Movie Review: Drive My Car is a useful drama that’s devastating in its beauty

Only a few weeks ago drive my car would have been considered the best movie you’ve never heard of. Now, with a deserving Best Picture Oscar nomination to its name, hopefully the same enthusiasm and appreciation that drove Parasite to fame two years ago can be transferred to this foreign language gem.

A Japanese drama that lasts almost three hours is certainly not the sexiest hook for the public, but Ryusuke HamaguchiThe film is so incredibly rewarding and engrossing that its extended runtime is never really felt; it’s masterful storytelling from start to finish.

I’ll also preface this review with the fact that despite the “Drive” in the title, this isn’t a fast-paced, action-oriented movie. There is a literal drive – in the sense of travel – and a metaphorical drive for the main character Yûsuke Kafuku (Hidetoshi Nishijima), as he navigates a new life after the death of his wife, Oto (Reika Kirishima), someone he knew was unfaithful to him but didn’t find the energy or courage to confront him.

The red Saab 900 that Yûsuke drives every morning to the theater where he is staging “Uncle Vanya” by Checkov is both a vehicle and an itinerary that he holds close to his chest; he likes the extended drive so he can run lines, a practice technique in which he incorporated his wife’s voice as she “recites” lines to him. The Russian play is one he hopes to stage in different languages, including sign language, and the choice for him to engage the volatile and unpredictable Takatsuki (masaki okada), who we suspect may have had an affair with Oto, as her lead suggests a more soapy temper will be adopted. But, of course, we should know better than that.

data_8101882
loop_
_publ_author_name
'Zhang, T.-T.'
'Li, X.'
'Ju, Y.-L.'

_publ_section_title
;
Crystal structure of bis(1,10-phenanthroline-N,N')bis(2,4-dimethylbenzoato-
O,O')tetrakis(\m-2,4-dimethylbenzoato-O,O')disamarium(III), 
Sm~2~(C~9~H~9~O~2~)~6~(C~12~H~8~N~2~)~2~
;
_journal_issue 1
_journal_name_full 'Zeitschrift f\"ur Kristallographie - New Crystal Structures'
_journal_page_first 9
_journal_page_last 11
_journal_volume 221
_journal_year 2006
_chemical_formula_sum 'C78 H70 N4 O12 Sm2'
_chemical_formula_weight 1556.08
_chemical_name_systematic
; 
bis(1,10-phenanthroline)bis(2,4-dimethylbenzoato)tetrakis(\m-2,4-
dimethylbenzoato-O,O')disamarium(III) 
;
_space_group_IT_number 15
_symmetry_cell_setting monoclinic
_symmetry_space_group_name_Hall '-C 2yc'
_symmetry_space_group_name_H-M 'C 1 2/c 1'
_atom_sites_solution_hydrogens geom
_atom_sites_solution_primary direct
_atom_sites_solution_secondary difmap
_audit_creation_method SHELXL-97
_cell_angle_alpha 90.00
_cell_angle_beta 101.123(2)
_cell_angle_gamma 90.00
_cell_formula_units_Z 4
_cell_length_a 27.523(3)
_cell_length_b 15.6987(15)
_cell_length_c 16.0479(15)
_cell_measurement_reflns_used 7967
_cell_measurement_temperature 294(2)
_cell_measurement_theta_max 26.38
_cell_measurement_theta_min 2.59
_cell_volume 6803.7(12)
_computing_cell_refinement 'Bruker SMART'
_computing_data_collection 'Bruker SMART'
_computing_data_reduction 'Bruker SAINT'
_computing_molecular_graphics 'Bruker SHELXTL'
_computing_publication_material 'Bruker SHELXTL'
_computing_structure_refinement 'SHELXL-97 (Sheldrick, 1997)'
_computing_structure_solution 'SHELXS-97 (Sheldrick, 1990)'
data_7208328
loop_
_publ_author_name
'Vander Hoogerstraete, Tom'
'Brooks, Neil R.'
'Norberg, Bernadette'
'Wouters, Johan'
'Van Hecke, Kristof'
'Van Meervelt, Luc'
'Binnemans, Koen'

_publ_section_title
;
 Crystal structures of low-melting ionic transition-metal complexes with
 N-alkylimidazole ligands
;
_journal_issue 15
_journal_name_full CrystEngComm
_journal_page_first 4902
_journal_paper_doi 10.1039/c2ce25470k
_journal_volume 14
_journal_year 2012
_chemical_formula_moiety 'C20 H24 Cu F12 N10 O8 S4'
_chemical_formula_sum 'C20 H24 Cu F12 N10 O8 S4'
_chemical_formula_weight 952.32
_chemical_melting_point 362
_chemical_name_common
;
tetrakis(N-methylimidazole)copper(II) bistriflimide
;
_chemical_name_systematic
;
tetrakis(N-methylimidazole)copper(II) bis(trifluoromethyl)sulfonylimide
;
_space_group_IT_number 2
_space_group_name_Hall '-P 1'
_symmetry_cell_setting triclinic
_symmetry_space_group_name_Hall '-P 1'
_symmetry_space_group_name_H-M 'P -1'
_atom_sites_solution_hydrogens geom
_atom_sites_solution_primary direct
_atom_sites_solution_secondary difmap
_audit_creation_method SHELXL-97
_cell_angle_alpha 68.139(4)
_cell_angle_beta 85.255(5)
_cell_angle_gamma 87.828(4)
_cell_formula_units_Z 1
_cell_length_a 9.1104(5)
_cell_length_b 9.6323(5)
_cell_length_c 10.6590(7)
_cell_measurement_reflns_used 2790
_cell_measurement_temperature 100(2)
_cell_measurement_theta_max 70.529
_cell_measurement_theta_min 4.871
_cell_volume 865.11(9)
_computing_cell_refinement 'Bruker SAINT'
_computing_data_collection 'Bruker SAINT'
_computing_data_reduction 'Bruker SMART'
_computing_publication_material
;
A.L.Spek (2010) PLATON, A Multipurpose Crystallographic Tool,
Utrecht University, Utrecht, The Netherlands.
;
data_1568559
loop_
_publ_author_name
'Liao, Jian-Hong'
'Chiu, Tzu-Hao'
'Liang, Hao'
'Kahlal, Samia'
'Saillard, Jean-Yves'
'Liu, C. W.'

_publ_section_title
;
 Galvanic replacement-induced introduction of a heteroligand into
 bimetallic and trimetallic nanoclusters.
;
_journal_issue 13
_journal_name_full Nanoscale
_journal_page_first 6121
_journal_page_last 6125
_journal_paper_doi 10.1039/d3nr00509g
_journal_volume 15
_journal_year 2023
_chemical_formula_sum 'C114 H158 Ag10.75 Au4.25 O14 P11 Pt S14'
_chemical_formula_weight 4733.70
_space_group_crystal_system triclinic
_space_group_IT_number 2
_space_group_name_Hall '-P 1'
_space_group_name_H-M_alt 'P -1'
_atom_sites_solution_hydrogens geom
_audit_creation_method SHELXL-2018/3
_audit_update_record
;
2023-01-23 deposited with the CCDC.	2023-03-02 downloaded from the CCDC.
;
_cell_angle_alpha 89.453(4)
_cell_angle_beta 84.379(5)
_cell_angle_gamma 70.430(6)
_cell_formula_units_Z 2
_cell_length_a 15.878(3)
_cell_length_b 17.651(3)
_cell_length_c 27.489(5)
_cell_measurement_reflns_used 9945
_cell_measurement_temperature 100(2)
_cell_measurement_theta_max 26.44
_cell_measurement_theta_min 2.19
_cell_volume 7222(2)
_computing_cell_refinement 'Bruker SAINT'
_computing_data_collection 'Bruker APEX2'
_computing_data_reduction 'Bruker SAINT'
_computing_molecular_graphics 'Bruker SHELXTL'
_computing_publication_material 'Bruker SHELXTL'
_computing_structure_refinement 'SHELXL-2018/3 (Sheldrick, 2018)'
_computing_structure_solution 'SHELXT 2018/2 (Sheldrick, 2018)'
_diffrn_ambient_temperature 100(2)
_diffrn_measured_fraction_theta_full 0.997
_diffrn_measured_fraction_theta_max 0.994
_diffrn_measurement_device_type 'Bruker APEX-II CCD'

Adapted from Haruki Murakami’s acclaimed 2014 short story, drive my car is as much about the space between the lines as the words themselves, which is most prevalent through the progressive relationship between Yūsuke and the young Misaki (Toko Miura, just glorious). Due to a company policy that dated back to a fatal car accident, Yūsuke’s employers insist that he be driven by a driver – Misaki – and although their initial dynamic is defined by his silence around him , they end up forming a bond through the tragedies. they both suffered; Yūsuke involves his deceased wife and the ghostly inspiration she still conveys through her involvement in her art, Misaki relates to the loss of his family home, a story she shares by driving him to her mountain village.

Everything on drive my car is so specific and helpful. Much like the cast’s measured understanding of their characters in “Uncle Vanya,” Hamaguchi dedicates time and attention to Yūsuke and Misaki’s creations. They become fully realized people, more than just celluloid figures, and the ultimate effect is devastating in its beauty.


drive my car is currently showing in Australian cinemas.

Pierre Gray

Film critic with a fondness for Dwayne Johnson, Jason Momoa, Michelle Pfeiffer and horror films, harboring a desire to be a face of entertainment news.

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